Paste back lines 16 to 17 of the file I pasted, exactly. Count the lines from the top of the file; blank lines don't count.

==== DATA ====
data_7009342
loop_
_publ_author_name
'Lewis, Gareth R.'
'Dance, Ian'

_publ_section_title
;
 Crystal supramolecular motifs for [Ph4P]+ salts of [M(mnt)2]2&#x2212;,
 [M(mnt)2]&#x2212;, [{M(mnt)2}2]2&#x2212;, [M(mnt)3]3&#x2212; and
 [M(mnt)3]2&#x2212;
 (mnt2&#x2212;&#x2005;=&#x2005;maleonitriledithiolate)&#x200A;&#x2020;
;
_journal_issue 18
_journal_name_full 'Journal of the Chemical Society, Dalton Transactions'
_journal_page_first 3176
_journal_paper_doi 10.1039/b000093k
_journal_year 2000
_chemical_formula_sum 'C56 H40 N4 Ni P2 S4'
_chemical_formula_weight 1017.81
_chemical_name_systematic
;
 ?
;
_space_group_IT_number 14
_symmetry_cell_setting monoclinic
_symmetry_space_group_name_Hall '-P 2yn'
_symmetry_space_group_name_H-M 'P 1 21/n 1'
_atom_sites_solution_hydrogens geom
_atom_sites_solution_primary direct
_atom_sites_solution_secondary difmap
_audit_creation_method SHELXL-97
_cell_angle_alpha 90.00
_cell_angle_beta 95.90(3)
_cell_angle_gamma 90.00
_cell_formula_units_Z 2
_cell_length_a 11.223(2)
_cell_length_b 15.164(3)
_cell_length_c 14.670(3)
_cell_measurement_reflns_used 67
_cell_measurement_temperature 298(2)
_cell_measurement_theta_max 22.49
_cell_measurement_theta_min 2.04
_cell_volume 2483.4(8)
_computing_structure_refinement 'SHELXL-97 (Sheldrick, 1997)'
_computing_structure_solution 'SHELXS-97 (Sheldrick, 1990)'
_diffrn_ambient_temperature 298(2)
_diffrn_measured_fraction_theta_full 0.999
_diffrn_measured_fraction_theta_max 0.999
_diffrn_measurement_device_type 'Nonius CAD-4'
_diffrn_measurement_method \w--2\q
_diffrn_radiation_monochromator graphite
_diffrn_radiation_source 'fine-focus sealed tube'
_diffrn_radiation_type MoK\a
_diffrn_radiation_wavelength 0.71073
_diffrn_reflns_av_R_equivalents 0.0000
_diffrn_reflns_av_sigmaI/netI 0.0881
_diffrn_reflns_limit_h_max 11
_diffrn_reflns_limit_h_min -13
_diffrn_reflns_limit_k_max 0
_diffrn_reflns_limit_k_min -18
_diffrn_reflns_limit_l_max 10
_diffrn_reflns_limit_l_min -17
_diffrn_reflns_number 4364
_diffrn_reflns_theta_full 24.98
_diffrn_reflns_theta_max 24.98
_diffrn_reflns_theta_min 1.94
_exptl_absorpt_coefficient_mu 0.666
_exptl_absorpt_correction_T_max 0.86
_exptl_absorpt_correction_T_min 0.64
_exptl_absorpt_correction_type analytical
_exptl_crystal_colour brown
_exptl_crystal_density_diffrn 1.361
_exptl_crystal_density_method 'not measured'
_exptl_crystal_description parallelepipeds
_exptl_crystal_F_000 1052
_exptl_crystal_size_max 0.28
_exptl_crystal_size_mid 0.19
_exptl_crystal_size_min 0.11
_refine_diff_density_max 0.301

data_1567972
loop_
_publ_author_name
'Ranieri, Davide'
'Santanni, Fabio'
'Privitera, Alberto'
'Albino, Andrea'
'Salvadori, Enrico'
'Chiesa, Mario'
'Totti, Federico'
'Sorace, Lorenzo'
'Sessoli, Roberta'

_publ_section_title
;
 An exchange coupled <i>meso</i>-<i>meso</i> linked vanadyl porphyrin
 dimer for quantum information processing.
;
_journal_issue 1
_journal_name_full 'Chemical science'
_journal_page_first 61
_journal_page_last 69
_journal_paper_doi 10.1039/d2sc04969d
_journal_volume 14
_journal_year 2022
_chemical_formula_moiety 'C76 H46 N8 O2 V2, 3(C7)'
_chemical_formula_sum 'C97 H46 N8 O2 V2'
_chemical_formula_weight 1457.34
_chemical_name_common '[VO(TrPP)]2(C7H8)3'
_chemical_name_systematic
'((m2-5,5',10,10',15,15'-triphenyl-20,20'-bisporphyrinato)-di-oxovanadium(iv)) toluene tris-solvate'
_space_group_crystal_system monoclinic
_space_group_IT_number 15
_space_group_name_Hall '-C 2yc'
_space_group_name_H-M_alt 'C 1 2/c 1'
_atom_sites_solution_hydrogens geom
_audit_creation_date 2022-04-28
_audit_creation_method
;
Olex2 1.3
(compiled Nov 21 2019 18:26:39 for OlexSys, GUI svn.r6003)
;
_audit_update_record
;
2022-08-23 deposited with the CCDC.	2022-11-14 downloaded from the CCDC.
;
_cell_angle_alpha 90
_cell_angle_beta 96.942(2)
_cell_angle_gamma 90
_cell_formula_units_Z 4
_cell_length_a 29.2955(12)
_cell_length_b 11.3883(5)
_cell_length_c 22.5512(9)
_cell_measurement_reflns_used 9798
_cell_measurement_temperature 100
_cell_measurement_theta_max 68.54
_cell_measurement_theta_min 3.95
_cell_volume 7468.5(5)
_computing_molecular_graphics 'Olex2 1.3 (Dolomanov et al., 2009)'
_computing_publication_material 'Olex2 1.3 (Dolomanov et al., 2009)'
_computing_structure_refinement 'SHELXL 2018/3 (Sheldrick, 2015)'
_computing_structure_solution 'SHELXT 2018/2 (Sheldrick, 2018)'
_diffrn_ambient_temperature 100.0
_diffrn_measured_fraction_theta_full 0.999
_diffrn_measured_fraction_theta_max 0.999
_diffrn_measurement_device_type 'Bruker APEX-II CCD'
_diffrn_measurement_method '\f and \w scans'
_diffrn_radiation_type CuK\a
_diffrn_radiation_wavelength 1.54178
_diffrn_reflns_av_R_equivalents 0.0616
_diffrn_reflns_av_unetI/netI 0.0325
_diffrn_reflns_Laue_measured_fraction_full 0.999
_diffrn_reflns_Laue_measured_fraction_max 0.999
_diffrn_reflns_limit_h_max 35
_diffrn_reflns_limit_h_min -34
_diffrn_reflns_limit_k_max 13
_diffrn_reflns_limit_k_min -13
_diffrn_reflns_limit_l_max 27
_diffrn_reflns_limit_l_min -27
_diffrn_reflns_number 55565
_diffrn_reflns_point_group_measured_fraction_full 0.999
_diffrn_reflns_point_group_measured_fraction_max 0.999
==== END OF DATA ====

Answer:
_journal_paper_doi 10.1039/b000093k
_journal_year 2000